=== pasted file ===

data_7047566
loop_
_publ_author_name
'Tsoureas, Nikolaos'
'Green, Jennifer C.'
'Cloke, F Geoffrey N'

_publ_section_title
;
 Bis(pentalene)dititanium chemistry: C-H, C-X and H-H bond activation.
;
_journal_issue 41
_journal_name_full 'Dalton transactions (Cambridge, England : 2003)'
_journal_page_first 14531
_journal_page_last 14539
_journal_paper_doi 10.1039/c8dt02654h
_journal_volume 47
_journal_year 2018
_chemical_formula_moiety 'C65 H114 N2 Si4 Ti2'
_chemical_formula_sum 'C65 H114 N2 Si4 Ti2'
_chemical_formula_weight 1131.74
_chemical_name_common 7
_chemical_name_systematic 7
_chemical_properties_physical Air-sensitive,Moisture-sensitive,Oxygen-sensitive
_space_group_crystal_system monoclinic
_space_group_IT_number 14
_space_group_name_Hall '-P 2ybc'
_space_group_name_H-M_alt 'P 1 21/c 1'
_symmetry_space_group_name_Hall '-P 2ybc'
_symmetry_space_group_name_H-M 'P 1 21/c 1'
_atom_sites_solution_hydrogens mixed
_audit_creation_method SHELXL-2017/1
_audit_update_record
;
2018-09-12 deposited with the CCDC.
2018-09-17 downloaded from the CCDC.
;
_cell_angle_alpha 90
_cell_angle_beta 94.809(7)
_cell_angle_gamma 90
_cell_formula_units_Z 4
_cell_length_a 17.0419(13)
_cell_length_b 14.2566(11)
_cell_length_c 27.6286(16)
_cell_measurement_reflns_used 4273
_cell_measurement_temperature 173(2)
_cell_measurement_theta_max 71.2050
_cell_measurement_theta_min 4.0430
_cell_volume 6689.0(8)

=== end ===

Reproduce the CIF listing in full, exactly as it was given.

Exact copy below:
data_7047566
loop_
_publ_author_name
'Tsoureas, Nikolaos'
'Green, Jennifer C.'
'Cloke, F Geoffrey N'

_publ_section_title
;
 Bis(pentalene)dititanium chemistry: C-H, C-X and H-H bond activation.
;
_journal_issue 41
_journal_name_full 'Dalton transactions (Cambridge, England : 2003)'
_journal_page_first 14531
_journal_page_last 14539
_journal_paper_doi 10.1039/c8dt02654h
_journal_volume 47
_journal_year 2018
_chemical_formula_moiety 'C65 H114 N2 Si4 Ti2'
_chemical_formula_sum 'C65 H114 N2 Si4 Ti2'
_chemical_formula_weight 1131.74
_chemical_name_common 7
_chemical_name_systematic 7
_chemical_properties_physical Air-sensitive,Moisture-sensitive,Oxygen-sensitive
_space_group_crystal_system monoclinic
_space_group_IT_number 14
_space_group_name_Hall '-P 2ybc'
_space_group_name_H-M_alt 'P 1 21/c 1'
_symmetry_space_group_name_Hall '-P 2ybc'
_symmetry_space_group_name_H-M 'P 1 21/c 1'
_atom_sites_solution_hydrogens mixed
_audit_creation_method SHELXL-2017/1
_audit_update_record
;
2018-09-12 deposited with the CCDC.
2018-09-17 downloaded from the CCDC.
;
_cell_angle_alpha 90
_cell_angle_beta 94.809(7)
_cell_angle_gamma 90
_cell_formula_units_Z 4
_cell_length_a 17.0419(13)
_cell_length_b 14.2566(11)
_cell_length_c 27.6286(16)
_cell_measurement_reflns_used 4273
_cell_measurement_temperature 173(2)
_cell_measurement_theta_max 71.2050
_cell_measurement_theta_min 4.0430
_cell_volume 6689.0(8)